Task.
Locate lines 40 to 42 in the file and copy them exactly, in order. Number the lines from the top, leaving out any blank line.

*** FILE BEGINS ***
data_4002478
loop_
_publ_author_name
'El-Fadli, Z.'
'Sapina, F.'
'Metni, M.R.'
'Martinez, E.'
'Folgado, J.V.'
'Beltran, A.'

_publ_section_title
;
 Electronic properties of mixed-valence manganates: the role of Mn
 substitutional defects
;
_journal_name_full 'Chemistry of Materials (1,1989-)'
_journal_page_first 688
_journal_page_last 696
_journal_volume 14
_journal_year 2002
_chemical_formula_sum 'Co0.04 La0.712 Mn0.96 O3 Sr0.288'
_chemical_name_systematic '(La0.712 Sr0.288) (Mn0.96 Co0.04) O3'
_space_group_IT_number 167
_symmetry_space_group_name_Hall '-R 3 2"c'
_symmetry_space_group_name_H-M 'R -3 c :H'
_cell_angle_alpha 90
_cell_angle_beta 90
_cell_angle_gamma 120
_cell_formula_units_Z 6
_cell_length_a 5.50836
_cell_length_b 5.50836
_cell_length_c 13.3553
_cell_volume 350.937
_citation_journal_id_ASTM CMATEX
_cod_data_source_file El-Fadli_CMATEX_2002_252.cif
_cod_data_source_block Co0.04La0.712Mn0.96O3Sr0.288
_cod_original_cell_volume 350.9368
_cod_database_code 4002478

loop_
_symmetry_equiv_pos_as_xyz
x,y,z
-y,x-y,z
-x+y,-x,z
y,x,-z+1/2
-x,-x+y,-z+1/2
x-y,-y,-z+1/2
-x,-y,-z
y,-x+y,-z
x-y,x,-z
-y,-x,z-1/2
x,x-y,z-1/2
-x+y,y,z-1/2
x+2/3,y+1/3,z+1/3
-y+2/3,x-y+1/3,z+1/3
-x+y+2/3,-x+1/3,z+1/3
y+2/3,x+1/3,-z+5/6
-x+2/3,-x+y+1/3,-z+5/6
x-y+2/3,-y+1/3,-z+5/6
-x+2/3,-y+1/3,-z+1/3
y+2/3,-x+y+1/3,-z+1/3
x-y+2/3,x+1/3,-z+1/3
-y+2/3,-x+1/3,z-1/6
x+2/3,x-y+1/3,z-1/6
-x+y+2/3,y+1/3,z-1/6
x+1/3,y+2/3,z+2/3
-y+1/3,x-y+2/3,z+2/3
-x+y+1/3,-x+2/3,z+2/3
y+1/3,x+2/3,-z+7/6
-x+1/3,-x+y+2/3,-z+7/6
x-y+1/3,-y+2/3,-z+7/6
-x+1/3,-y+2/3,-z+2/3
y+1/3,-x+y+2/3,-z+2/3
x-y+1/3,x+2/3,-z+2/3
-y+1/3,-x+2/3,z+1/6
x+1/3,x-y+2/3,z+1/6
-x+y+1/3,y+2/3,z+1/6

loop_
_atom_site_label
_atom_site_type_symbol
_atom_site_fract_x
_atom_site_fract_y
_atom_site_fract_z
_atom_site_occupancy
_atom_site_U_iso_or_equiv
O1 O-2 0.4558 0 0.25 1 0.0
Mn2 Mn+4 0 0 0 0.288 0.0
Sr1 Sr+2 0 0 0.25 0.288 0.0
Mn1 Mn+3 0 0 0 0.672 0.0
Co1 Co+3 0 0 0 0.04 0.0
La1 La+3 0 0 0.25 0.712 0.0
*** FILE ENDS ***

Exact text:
x,y,z
-y,x-y,z
-x+y,-x,z